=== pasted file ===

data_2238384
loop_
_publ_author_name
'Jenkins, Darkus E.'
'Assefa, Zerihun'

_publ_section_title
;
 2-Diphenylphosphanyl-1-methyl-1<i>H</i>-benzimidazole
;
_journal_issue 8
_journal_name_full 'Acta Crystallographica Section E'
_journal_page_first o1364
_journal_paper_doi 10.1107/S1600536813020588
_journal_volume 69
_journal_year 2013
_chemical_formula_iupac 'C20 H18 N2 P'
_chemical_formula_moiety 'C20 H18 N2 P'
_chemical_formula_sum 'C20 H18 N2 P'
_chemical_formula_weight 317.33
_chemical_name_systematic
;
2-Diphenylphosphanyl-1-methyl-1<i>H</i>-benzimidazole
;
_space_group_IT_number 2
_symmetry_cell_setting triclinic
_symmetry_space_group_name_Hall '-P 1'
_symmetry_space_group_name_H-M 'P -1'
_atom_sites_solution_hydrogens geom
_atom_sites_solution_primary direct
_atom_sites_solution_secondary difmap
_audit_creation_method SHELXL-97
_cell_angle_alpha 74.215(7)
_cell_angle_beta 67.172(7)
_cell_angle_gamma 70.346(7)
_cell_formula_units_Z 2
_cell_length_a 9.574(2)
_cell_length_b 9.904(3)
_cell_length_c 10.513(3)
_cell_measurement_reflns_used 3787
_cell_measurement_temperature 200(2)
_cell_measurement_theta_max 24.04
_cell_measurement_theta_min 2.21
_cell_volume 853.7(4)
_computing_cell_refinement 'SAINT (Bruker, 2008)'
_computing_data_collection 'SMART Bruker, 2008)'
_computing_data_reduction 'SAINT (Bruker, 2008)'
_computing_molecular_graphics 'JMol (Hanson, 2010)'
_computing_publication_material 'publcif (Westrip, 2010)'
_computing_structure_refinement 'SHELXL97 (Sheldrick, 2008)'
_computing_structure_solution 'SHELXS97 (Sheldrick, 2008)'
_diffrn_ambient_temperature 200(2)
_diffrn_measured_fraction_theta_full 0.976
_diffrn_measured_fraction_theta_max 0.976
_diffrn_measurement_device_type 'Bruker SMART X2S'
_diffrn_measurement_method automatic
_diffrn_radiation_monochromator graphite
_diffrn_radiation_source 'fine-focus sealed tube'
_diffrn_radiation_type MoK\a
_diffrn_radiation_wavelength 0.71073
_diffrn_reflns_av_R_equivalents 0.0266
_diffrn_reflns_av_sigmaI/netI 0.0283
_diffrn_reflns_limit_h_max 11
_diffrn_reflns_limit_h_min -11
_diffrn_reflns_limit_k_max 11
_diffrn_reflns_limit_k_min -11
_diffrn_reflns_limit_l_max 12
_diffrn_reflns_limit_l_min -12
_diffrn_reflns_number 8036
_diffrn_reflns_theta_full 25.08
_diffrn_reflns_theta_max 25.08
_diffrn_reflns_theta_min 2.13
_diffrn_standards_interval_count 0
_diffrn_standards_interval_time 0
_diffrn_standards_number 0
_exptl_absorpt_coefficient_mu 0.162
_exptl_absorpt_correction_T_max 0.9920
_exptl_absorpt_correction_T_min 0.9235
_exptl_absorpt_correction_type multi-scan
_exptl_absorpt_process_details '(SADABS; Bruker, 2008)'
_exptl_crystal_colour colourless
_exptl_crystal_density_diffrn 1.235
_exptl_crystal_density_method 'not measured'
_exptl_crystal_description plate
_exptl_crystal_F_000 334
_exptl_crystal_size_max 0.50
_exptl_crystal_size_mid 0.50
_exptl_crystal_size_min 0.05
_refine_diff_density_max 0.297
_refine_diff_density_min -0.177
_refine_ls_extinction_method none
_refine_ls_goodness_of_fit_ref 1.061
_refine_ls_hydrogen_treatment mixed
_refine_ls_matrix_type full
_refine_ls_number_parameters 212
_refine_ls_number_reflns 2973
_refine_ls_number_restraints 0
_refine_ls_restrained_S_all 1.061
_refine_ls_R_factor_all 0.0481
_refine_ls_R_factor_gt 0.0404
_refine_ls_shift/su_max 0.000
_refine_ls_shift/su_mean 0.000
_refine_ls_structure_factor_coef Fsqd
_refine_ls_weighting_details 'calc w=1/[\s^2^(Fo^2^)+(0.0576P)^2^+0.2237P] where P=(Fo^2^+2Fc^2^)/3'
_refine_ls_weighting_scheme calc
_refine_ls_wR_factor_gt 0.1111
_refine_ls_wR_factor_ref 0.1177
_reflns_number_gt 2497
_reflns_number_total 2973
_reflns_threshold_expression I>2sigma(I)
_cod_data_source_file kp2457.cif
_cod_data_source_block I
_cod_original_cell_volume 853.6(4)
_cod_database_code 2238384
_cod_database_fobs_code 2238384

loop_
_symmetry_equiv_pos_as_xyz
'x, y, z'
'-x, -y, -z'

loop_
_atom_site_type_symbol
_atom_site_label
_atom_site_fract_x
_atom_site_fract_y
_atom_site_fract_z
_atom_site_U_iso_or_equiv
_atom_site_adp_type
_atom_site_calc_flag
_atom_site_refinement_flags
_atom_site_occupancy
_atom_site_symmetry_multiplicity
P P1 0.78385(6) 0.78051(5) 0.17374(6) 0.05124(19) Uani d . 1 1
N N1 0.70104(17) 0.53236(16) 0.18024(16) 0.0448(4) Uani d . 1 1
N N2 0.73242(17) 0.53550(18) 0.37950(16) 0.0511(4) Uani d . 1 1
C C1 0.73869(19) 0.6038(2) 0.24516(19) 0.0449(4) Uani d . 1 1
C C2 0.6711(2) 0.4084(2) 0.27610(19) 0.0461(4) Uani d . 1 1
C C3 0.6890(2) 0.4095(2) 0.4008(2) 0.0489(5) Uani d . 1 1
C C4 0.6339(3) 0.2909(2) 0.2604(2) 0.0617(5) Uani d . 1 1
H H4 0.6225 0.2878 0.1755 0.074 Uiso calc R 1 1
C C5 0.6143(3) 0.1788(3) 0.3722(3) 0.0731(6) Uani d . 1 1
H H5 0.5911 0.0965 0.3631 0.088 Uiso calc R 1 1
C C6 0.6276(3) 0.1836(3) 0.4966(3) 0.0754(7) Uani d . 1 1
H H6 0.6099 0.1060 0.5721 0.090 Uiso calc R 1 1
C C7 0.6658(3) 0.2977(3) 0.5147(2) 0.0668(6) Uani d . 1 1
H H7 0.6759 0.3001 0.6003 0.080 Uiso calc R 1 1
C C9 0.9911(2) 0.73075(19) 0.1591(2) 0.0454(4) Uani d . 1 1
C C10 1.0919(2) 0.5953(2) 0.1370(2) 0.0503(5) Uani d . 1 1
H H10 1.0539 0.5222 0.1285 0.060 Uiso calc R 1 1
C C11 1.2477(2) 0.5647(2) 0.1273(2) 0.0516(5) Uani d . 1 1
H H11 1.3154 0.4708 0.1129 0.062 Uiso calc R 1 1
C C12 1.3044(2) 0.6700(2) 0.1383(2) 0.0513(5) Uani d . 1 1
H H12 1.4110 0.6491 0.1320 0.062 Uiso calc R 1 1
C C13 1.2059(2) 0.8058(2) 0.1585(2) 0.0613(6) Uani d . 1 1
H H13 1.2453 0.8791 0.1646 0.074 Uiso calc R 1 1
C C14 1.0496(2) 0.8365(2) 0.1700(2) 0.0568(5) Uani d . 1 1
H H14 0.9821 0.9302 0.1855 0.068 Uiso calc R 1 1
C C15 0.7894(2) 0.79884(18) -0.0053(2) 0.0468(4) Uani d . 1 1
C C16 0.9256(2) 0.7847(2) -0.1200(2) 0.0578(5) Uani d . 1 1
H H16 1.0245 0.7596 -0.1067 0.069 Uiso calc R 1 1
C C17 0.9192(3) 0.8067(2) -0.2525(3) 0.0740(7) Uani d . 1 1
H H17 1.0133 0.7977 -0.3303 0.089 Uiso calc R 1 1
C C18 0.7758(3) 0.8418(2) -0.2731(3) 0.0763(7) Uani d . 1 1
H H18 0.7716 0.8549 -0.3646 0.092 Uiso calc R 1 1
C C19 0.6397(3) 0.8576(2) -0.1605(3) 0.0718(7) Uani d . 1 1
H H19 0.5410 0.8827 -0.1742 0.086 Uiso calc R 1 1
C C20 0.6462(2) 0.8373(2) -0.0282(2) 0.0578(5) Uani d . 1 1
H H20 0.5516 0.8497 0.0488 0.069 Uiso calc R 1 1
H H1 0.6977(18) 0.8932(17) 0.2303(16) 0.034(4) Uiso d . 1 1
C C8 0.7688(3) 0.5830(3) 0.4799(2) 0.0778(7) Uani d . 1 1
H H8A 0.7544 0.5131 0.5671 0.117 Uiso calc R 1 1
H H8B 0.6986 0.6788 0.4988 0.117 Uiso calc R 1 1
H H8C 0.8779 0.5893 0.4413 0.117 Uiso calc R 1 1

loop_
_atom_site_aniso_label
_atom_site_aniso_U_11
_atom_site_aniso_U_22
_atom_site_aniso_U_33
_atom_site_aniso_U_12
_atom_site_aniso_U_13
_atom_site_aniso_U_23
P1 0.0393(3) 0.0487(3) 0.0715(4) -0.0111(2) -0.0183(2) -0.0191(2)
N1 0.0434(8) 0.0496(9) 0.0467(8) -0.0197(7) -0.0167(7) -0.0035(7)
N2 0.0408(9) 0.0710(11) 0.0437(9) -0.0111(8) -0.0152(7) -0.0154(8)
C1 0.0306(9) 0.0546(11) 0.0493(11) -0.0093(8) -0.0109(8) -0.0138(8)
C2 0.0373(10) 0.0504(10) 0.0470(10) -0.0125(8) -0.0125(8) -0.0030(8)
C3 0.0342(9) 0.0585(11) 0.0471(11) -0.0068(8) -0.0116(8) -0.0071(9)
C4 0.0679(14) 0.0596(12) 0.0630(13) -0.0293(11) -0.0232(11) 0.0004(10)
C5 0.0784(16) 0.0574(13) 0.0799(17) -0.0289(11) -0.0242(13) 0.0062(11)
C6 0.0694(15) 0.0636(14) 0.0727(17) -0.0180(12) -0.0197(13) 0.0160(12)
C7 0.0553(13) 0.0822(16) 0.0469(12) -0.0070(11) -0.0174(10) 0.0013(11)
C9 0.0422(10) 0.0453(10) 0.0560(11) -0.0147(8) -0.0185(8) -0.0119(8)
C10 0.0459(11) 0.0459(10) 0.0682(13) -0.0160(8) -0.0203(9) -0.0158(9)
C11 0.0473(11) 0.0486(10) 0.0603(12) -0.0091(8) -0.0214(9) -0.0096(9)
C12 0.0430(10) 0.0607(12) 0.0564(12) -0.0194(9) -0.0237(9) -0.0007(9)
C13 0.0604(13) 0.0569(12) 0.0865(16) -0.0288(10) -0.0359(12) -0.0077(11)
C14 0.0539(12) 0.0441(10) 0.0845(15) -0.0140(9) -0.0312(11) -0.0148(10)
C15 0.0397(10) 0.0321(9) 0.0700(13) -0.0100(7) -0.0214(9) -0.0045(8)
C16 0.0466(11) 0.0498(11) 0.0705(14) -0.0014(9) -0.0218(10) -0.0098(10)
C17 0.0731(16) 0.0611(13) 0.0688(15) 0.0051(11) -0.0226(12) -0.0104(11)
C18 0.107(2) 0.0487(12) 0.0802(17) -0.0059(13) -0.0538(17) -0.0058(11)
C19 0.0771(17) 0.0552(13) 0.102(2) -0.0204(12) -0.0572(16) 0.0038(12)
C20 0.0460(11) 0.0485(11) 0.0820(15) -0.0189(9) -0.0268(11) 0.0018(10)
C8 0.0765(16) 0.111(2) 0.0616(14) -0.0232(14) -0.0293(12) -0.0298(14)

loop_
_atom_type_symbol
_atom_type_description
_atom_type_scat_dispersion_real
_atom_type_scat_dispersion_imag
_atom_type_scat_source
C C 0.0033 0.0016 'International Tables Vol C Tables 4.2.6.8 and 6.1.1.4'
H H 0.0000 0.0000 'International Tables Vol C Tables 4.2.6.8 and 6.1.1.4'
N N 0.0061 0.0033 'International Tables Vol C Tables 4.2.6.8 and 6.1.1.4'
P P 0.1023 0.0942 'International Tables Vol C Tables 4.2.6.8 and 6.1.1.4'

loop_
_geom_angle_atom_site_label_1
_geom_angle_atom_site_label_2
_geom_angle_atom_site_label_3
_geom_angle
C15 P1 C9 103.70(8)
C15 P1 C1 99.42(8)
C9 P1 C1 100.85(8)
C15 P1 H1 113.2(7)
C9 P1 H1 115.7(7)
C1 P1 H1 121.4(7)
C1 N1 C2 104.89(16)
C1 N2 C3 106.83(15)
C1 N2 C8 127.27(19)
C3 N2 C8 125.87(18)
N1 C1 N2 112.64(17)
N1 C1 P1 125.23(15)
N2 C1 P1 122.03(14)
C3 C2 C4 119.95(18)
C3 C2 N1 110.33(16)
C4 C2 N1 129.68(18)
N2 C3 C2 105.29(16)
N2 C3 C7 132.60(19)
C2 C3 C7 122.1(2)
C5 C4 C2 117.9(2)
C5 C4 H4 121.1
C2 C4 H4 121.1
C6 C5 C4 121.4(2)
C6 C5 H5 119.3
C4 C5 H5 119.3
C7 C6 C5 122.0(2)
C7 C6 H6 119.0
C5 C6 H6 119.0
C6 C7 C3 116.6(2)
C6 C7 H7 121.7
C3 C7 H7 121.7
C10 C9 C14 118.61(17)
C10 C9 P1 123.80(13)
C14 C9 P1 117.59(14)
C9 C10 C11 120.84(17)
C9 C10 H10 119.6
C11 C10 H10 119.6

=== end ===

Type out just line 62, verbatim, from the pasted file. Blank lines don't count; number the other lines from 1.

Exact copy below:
_diffrn_reflns_limit_h_max 11